As far as I know, no one has been able to actually listen to this interview, but the abstract seems to clearly indicate that Newbrook discusses both Decca and British Homophone pressing records for Esquire (thought it’s not clear during what time period):

    http://sounds.bl.uk/Oral-history/Oral-history-of-recorded-sound/021M-C0090X0084XX-0400V0

    I don’t have any specific experience with Oriole pressings, but I can say the one Esquire pressing I own (“Workin’ with the Miles Davis Quintet”) is both unusually heavy (~240g) and the vinyl seems to have weathered the brutal wear and tear of early mono record players conspicuously well relative to the two other Prestige pressings of the same title in my possession. Are either of these things characteristic of Oriole pressings?

    It seems possible judging from LJC’s Esquire pressing of PRLP 7024 that Esquire may have even looked across the Channel for pressing plants on some occasions. At any rate, it seems doubtful to me at this point that Esquire utilized only a single pressing plant for the entire duration of their Prestige reissues.

    It strikes me that the best way to potentially identify different pressing plants would be to establish distinct die patterns, labels and vinyl weights. Unfortunately, I only have the one pressing to contribute, but I would be fascinated to see what the results of such a survey would be. I do have many Decca pressings I could examine (I swear I have recognized Decca die patterns on some of the Esquire pressings posted here).

    Steve, is there any chance you could transcribe the relevant part of your Newbrook interview? Also, it would be terrific if there was any way someone could finally access the British Library’s Newbrook interview and provide the relevant part of that as well.

    • Not a perfect match by any means, I agree. Close, but may be not close enough. The jury is still out. I need to check out Pye Records. That’s a possible missing link. I must also check some Oriole pre-CBS – I have a couple.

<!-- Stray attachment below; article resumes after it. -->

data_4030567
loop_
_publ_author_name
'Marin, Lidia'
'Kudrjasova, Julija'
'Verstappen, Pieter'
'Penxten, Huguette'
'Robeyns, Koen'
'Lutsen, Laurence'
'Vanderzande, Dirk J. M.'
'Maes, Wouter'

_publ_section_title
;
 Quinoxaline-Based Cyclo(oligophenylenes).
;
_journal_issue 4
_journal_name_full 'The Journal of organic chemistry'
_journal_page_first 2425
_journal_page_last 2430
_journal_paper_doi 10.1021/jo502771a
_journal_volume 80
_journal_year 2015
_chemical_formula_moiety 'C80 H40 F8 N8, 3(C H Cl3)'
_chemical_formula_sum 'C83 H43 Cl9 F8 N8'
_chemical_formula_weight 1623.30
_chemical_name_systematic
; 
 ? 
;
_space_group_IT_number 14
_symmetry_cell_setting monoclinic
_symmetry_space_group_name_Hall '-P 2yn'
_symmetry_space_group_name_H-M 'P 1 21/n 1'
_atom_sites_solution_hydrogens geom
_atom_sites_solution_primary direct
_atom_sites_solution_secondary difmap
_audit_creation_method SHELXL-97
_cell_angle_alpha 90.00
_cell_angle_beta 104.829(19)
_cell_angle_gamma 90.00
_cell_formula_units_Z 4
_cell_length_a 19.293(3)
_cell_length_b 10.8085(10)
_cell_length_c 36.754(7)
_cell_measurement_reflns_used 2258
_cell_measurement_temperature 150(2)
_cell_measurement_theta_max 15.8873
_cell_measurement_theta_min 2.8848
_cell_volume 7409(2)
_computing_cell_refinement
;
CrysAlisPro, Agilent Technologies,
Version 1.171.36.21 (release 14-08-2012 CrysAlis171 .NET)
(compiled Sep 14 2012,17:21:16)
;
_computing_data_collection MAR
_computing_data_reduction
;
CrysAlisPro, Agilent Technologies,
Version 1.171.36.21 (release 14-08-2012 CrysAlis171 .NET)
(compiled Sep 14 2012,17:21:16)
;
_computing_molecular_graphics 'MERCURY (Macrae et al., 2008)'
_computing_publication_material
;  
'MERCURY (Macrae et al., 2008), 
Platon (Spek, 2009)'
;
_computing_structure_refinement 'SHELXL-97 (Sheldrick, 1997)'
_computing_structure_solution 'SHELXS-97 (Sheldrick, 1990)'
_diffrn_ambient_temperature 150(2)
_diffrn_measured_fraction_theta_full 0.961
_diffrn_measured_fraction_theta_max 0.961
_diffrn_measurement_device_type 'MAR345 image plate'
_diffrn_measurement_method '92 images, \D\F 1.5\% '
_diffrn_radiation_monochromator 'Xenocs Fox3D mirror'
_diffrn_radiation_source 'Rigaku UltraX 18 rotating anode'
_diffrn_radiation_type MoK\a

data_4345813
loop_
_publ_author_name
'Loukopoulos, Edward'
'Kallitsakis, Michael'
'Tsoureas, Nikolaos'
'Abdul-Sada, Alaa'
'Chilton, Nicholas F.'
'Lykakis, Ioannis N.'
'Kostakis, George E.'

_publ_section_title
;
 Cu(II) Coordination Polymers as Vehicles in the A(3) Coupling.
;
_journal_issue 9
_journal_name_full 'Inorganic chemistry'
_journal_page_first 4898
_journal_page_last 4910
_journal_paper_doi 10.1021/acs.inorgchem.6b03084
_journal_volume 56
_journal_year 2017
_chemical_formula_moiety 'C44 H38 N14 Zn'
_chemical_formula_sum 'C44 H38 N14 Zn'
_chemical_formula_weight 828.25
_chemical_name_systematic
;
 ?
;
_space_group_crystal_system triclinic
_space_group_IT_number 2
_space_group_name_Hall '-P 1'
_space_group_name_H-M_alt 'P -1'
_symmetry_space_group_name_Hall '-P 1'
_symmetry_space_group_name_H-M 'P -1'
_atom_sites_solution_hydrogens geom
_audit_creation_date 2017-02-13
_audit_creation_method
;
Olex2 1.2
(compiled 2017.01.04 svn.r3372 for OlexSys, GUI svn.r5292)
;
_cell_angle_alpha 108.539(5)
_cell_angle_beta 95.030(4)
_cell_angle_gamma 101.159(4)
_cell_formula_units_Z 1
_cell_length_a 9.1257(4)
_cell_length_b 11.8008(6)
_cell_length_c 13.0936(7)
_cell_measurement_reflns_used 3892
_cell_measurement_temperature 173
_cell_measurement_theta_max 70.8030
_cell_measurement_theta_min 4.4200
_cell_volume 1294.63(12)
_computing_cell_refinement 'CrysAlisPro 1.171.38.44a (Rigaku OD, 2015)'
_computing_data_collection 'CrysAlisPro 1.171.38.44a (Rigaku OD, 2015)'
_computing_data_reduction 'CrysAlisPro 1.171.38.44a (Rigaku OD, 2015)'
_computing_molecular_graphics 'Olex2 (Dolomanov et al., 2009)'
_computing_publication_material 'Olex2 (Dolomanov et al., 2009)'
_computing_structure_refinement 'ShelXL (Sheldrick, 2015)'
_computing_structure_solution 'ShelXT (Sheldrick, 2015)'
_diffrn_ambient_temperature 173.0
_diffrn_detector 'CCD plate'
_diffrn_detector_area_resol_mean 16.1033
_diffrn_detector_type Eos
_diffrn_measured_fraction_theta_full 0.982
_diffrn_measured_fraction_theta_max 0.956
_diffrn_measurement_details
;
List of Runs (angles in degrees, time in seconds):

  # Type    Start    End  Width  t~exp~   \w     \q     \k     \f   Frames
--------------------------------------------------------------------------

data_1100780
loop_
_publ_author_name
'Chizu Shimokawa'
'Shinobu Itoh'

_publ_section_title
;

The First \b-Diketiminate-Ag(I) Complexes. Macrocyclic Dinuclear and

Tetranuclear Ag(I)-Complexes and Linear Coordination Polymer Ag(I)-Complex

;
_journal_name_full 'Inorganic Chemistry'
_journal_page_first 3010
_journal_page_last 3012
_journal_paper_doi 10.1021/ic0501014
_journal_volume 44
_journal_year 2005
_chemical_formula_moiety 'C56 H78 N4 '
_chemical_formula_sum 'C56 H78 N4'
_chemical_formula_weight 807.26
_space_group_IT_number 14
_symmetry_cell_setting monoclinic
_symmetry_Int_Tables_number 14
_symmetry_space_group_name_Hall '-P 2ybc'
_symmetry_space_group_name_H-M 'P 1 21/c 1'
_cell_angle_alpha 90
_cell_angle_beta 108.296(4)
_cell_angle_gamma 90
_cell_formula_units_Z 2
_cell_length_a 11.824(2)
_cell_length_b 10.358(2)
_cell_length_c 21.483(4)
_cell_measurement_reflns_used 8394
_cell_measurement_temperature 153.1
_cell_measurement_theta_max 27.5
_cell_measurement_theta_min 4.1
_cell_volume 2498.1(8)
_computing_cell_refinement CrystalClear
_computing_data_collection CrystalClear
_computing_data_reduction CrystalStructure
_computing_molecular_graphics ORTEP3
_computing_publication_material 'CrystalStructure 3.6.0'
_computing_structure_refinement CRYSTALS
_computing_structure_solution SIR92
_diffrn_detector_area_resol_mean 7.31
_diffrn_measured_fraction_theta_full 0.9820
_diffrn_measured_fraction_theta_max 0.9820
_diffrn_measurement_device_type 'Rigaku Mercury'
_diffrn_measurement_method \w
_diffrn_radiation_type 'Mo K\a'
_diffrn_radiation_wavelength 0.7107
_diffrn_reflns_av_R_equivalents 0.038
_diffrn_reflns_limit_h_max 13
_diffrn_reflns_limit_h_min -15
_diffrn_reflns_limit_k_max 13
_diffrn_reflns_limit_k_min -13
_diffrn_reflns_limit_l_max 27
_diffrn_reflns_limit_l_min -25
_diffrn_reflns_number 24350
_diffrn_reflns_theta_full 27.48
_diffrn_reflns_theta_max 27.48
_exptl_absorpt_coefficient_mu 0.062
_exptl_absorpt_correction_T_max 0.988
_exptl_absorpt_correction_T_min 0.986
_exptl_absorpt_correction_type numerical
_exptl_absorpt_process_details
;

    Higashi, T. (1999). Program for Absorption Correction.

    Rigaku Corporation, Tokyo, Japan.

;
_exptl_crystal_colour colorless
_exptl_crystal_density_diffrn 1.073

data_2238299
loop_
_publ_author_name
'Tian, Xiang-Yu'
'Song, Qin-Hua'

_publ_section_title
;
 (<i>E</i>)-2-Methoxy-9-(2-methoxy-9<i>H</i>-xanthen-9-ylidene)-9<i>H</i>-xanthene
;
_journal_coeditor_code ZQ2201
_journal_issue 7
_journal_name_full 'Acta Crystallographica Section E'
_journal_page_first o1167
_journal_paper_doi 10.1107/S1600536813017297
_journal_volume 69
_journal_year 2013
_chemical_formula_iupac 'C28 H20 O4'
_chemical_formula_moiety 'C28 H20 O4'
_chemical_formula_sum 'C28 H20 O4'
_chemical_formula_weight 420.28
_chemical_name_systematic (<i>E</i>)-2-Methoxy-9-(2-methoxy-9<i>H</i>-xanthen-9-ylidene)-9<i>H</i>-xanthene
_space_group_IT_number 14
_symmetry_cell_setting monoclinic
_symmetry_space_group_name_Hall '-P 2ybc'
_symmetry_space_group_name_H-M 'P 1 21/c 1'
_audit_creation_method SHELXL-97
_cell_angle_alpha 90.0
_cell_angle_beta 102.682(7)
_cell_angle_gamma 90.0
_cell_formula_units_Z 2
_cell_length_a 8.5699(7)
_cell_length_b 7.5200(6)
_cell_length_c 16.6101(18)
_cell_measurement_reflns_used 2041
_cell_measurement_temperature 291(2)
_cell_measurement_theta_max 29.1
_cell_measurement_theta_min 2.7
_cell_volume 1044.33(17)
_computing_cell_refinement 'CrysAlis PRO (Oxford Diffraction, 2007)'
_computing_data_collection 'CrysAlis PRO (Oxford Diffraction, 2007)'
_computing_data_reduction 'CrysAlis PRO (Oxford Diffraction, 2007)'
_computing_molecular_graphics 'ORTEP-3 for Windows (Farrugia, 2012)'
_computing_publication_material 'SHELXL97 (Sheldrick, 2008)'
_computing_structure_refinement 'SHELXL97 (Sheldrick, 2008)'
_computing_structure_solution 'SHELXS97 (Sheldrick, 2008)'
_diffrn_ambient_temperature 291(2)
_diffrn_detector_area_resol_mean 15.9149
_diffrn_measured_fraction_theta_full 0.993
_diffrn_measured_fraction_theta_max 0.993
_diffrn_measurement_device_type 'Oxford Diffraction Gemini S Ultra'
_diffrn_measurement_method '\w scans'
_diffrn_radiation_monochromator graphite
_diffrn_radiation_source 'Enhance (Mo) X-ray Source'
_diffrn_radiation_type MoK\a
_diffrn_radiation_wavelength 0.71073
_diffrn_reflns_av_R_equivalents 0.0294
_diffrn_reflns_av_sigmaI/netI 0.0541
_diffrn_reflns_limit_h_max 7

• Gentlemen, it appears we are in very deep waters with the Esquire label. I think LJC has established the important link between Esquire & Oriole and it seems pretty conclusive to me, they certainly pressed them and may have been the main source, but for how long and if any other companies were also used is open to further questions. Esquire ran from 1948 to about 1964, a good innings for a small company and right in the critical years when everything was happening, musically speaking. I suspect they must have used different pressers from time to time. When you take the major UK producers of the period out of the equation (which I always have) there aren’t that many left to choose from.
      Of course the dead wax beautifully illustrated (as usual, LJC) above does have a different logic to it from CBS/Oriole, but as Esquire were supplying metalwork for pressing only and as UK, US & French all seem to have been used along with Swedish Metronome metalwork for some 45rpm Extended Play issues, they could add any further info for their own purposes during production along with what already existed (RGV, Prestige numbers etc) CBS would have had a completely different system and would have been cut locally via US copy master tapes. But the typeface and setting would, I expect be added in production and that is vital here as it matches so closely.
      I will have to try and transfer the interview I have on tape, also I would love to hear the British Library recording. I’ll try to see if there is any way of accessing it, as any final conclusions should take in all available evidence this could be important. Hell I just want to hear it now anyway!

  5. Well what is there to say in the face of such overwhelming evidence? I am suitably impressed and never thought anyone would get to the bottom of this problem. The Esquire label has always fascinated me (early UK Bop / Van Gelder / Prestige) and a few early acquisitions got me started collecting modern jazz on “Vintage” vinyl (i.e.1950’s/60’s) about 12 years ago, but I have been listening to this wonderful music for most of my life. The thing is that no-one has ever known very much about Esquire, even amongst the more knowledgeable collectors, dealers & Hi-Fi buffs that have crossed my path. All the evidence I have managed to come by, however, checks out against your own findings and I have to conclude you have finally cracked the conundrum for us all.
    Oriole and with the US metalwork they sound better than any other Oriole pressing we are ever likely to hear, but as Sherlock Holmes would put it “when you have eliminated the impossible, whatever remains, however improbable, must be the truth”. I suggest we reward ourselves with a glass of claret or something similar.
    Cheers!
    p.s. I’m also compiling a little interesting info regarding UK Riverside releases, those early white label ones issued before Philips began producing them. I’ll let you know if it amounts to anything of interest, hopefully soon. Steve.

Leave a Reply

Fill in your details below or click an icon to log in:

WordPress.com Logo

You are commenting using your WordPress.com account. Log Out / Change )

Twitter picture

You are commenting using your Twitter account. Log Out / Change )

Facebook photo

You are commenting using your Facebook account. Log Out / Change )

Google+ photo

You are commenting using your Google+ account. Log Out / Change )

Connecting to %s